morriswalters wrote:People won't do this. It is taught. The written test in my state touches all these and more.
Then, it's not taught. A written test is not a substitute for teaching what is a physical and observational skill. And the longer the written test is, the worse that is. It would be like claiming you'd taught someone karate because they'd read a book on the subject, and it had mention on page fifty - in passing - what the ideal mutual distance between two fighters was. Or claiming that because someone'd read a book on small unit tactics they'd be able to execute fire and manoeuvre tactics appropriately on the ground.
This is stuff that needs to be drilled in - just like smooth gear changing, just like fighting, just like team work, just like any of a myriad other skills where reading what the numbers are doesn't translate those numbers into a feeling of what's safe and what's not. You cannot gain a skill just
by being told something.
Where you look and when - the observations you take - that's a habit. So's how far you drive from the car in front. So's how often you check your mirrors. So's when you start braking and how fast you think it appropriate to come up to obstructions and how close you consider it appropriate to drive to other cars. Knowledge forms the basis for the formation of those habits, but without the experience of using them it's all largely pointless.
IMO, the theory test is the worst thing to happen to driving in the last fifty years. It's taken knowledge that ought to be being trained into a skill and made it something that people read and either have no idea what it turns into on the ground or then forget.
Your test should be a commentary drive, so that the examiner knows what decisions you're making and why, and can assess that in light of the theory that you should know - and the theory section can then be scrapped.
morriswalters wrote:And signage exists to warn people of hidden dangers. So many people speed in construction zones that already high fines are doubled, and they still won't stop. They put up big bright signs and flashing lights.......? As an added attraction, in the US the car has allowed development to proceed in a manner that makes taking half the fools off the road impossible.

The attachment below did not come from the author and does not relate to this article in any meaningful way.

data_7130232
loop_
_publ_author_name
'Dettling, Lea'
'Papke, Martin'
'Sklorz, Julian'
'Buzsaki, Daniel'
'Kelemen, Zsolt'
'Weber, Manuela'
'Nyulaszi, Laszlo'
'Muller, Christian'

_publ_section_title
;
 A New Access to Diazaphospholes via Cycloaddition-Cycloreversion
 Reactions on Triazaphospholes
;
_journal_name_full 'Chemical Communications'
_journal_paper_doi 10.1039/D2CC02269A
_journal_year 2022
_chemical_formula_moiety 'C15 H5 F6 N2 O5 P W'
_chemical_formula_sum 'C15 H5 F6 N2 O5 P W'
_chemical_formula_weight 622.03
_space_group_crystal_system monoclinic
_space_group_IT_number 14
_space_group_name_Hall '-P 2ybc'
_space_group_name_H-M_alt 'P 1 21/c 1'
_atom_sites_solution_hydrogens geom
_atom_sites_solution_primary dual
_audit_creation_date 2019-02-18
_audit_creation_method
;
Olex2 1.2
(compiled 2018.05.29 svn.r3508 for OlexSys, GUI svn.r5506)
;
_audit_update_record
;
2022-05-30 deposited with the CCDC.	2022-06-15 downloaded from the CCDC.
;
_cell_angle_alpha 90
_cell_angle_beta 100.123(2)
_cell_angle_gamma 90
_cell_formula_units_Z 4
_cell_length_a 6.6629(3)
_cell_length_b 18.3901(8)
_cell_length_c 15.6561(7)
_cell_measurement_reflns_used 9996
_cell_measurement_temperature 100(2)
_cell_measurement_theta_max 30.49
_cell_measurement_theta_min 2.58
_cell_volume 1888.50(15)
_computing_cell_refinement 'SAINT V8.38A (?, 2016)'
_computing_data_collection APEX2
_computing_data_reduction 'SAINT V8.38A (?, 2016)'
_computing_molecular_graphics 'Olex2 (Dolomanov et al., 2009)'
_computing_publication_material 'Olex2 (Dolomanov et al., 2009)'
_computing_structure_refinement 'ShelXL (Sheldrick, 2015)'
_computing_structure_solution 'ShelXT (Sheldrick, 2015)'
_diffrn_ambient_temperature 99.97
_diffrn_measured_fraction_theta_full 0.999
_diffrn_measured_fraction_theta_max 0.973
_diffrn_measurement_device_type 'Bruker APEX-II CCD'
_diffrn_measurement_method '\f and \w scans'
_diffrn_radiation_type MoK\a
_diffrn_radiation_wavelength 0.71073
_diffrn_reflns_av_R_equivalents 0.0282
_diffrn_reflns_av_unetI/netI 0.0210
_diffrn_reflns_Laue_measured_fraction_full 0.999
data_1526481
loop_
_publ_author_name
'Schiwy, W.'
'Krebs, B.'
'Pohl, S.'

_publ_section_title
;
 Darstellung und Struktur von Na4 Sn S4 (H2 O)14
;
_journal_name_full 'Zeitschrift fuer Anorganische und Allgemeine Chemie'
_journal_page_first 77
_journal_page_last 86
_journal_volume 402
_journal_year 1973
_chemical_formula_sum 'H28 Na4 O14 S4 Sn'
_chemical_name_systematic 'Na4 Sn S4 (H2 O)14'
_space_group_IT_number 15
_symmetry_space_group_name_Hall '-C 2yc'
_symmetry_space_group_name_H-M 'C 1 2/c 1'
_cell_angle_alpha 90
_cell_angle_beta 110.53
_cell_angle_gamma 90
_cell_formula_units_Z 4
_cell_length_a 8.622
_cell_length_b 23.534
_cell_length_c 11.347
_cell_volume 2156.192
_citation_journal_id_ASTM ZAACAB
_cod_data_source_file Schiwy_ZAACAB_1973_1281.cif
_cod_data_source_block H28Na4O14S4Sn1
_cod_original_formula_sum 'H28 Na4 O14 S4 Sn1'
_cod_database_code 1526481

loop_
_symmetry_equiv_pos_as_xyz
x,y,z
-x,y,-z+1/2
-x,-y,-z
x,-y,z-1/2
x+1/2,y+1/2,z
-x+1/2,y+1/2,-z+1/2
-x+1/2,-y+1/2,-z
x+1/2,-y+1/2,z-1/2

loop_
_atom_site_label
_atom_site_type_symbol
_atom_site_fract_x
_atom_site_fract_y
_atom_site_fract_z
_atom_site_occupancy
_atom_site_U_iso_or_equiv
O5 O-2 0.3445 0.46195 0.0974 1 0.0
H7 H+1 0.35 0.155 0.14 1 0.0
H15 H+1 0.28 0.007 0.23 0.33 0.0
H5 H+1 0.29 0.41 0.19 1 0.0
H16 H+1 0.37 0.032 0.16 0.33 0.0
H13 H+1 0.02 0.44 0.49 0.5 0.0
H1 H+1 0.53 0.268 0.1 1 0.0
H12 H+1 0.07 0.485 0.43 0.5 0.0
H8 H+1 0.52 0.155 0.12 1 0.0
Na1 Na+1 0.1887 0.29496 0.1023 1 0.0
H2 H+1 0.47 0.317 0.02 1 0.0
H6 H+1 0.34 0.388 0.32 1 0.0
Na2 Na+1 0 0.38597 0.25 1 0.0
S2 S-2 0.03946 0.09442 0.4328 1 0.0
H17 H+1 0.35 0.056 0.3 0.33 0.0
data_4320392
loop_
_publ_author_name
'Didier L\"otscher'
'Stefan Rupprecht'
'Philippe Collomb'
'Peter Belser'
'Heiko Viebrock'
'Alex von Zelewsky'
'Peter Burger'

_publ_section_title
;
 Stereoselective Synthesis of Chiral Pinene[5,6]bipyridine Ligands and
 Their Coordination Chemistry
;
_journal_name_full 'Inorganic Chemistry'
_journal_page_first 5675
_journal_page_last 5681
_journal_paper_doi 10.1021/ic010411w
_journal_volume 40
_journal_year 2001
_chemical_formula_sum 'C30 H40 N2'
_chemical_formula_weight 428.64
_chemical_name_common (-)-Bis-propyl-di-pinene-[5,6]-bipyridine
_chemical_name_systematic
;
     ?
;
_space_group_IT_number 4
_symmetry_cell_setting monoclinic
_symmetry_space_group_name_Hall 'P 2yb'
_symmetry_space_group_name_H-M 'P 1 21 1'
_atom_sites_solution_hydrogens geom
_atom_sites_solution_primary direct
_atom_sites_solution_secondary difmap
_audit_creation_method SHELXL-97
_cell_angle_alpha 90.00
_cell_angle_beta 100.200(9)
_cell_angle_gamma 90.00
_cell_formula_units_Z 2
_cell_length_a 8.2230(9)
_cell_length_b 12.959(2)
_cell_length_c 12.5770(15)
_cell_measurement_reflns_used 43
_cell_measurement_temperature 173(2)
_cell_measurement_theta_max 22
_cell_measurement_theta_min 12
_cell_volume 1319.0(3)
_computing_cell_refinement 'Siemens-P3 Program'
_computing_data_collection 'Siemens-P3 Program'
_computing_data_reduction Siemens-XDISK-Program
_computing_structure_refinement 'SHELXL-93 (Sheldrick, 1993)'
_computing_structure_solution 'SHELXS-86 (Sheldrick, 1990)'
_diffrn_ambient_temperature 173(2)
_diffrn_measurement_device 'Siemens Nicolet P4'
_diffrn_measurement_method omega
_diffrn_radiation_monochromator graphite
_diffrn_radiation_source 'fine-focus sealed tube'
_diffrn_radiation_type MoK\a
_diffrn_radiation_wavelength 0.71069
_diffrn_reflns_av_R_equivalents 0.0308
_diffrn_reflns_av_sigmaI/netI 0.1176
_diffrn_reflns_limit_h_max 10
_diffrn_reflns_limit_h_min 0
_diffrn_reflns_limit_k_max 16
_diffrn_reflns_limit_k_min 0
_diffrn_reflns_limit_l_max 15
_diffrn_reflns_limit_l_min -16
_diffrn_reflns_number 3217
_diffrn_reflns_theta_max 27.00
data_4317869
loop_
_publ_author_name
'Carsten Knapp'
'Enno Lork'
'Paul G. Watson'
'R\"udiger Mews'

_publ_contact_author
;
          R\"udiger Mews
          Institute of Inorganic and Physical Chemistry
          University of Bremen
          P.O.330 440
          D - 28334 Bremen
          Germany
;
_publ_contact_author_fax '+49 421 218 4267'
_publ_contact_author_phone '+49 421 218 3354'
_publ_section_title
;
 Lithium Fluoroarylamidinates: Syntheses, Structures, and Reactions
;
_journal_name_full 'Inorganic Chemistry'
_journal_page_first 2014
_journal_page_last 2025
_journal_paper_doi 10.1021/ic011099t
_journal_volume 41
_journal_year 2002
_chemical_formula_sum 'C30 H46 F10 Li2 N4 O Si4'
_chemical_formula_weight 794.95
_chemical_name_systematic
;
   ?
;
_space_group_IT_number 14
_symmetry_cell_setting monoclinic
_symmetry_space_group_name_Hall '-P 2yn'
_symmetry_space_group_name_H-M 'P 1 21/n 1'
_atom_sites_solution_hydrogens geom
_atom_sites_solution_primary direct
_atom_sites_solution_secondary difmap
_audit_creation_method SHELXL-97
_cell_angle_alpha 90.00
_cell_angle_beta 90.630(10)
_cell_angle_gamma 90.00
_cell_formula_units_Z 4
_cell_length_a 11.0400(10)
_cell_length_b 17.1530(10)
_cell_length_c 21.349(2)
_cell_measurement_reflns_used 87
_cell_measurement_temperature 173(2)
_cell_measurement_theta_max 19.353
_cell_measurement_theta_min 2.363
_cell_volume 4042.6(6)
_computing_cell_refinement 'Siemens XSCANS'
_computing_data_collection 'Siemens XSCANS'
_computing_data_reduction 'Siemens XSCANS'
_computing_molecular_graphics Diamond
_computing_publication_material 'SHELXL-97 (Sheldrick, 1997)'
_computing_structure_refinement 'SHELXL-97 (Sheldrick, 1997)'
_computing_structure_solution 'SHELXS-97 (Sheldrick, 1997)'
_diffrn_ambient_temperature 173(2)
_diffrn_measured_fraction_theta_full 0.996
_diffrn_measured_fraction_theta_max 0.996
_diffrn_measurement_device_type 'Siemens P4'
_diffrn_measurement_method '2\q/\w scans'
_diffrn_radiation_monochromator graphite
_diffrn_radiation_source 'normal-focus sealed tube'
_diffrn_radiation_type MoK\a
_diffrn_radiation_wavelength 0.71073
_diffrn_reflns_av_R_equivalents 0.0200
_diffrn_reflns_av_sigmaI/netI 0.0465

I really don't expect people to take signs seriously when they're not feeling the dangers they're being warned about. Do people feel that road works mean that someone could just step out on them? Do they feel that they'd be able to stop in time?
I think people vastly overestimate how much knowledge influences operational concerns as compared to having something drilled into you properly.
Fix the car, cause you can't fix the fools. Almost certainly I'm beyond help.
I'm amenable to just having computers do it all for us ^_^ That'd be ideal.
stoppedcaring wrote:Draconian provisions aside, what's a reasonable consistency rate?
If someone does all of the things you demand 50% of the time they're on the road, is that enough?
How about 60%?
I guarantee there's no driver alive who does all of those things all the time.
No, everyone makes mistakes. I don't know how consistently the thing would have to be applied. And there's an additional question of how seriously you'd have to violate it. Someone who's doing 100mph through a built up area probably needs their license taken away then and there - I can't think of any conditions under which that would be responsible behaviour.
Things like turn signals though - everyone forgets them once in a while.
I think I make a mistake like maybe driving a bit close to someone before I remember and correct it about once every three months - if we were going off of that basis ... well, I drive twice a day. Say each month is 25 days for easy use - 1/75 ... something like a 1.3% screw-up rate.
But then again I may not be a good driver. Or I might be misremembering. Or I might be an excellent driver and expecting unreasonable performance off of others. I think something like 80||90% wouldn't be unreasonable to ask of people though. Roughly 6 to 2 screwups a month that were serious enough for other people to notice - assuming they drove twice a day and depending on how long the month was and so on.
(And there's the further question of what sort of consistency is reasonable to expect of people and how much time you're going to give people for improvement and so on.)